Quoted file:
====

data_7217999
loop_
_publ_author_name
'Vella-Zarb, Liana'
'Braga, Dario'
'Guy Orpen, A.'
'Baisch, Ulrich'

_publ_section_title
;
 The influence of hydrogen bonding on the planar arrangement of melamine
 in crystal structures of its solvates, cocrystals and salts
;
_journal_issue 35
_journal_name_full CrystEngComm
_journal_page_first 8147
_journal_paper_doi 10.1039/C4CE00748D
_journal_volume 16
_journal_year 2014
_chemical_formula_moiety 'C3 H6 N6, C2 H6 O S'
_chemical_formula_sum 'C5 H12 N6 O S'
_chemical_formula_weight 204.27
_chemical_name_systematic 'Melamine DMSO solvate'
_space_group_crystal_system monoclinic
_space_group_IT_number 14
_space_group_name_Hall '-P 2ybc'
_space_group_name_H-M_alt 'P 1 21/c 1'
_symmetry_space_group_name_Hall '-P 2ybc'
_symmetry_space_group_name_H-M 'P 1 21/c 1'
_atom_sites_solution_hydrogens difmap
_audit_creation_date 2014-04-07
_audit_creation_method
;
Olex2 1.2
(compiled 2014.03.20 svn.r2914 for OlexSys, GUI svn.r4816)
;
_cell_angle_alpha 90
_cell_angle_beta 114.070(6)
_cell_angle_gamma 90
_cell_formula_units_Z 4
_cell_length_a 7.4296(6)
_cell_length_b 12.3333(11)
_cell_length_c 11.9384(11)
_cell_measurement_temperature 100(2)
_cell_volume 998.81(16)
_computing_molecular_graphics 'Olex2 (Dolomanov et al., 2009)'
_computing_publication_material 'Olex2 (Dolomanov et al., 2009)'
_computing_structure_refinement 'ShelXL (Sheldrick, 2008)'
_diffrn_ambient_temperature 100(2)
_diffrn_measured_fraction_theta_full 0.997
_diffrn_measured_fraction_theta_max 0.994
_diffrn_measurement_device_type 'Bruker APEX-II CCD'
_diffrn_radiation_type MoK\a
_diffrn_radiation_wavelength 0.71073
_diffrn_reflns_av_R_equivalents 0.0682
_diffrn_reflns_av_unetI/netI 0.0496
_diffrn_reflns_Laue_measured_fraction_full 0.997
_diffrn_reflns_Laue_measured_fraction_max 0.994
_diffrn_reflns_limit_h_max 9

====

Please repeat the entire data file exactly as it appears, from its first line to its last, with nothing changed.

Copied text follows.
data_7217999
loop_
_publ_author_name
'Vella-Zarb, Liana'
'Braga, Dario'
'Guy Orpen, A.'
'Baisch, Ulrich'

_publ_section_title
;
 The influence of hydrogen bonding on the planar arrangement of melamine
 in crystal structures of its solvates, cocrystals and salts
;
_journal_issue 35
_journal_name_full CrystEngComm
_journal_page_first 8147
_journal_paper_doi 10.1039/C4CE00748D
_journal_volume 16
_journal_year 2014
_chemical_formula_moiety 'C3 H6 N6, C2 H6 O S'
_chemical_formula_sum 'C5 H12 N6 O S'
_chemical_formula_weight 204.27
_chemical_name_systematic 'Melamine DMSO solvate'
_space_group_crystal_system monoclinic
_space_group_IT_number 14
_space_group_name_Hall '-P 2ybc'
_space_group_name_H-M_alt 'P 1 21/c 1'
_symmetry_space_group_name_Hall '-P 2ybc'
_symmetry_space_group_name_H-M 'P 1 21/c 1'
_atom_sites_solution_hydrogens difmap
_audit_creation_date 2014-04-07
_audit_creation_method
;
Olex2 1.2
(compiled 2014.03.20 svn.r2914 for OlexSys, GUI svn.r4816)
;
_cell_angle_alpha 90
_cell_angle_beta 114.070(6)
_cell_angle_gamma 90
_cell_formula_units_Z 4
_cell_length_a 7.4296(6)
_cell_length_b 12.3333(11)
_cell_length_c 11.9384(11)
_cell_measurement_temperature 100(2)
_cell_volume 998.81(16)
_computing_molecular_graphics 'Olex2 (Dolomanov et al., 2009)'
_computing_publication_material 'Olex2 (Dolomanov et al., 2009)'
_computing_structure_refinement 'ShelXL (Sheldrick, 2008)'
_diffrn_ambient_temperature 100(2)
_diffrn_measured_fraction_theta_full 0.997
_diffrn_measured_fraction_theta_max 0.994
_diffrn_measurement_device_type 'Bruker APEX-II CCD'
_diffrn_radiation_type MoK\a
_diffrn_radiation_wavelength 0.71073
_diffrn_reflns_av_R_equivalents 0.0682
_diffrn_reflns_av_unetI/netI 0.0496
_diffrn_reflns_Laue_measured_fraction_full 0.997
_diffrn_reflns_Laue_measured_fraction_max 0.994
_diffrn_reflns_limit_h_max 9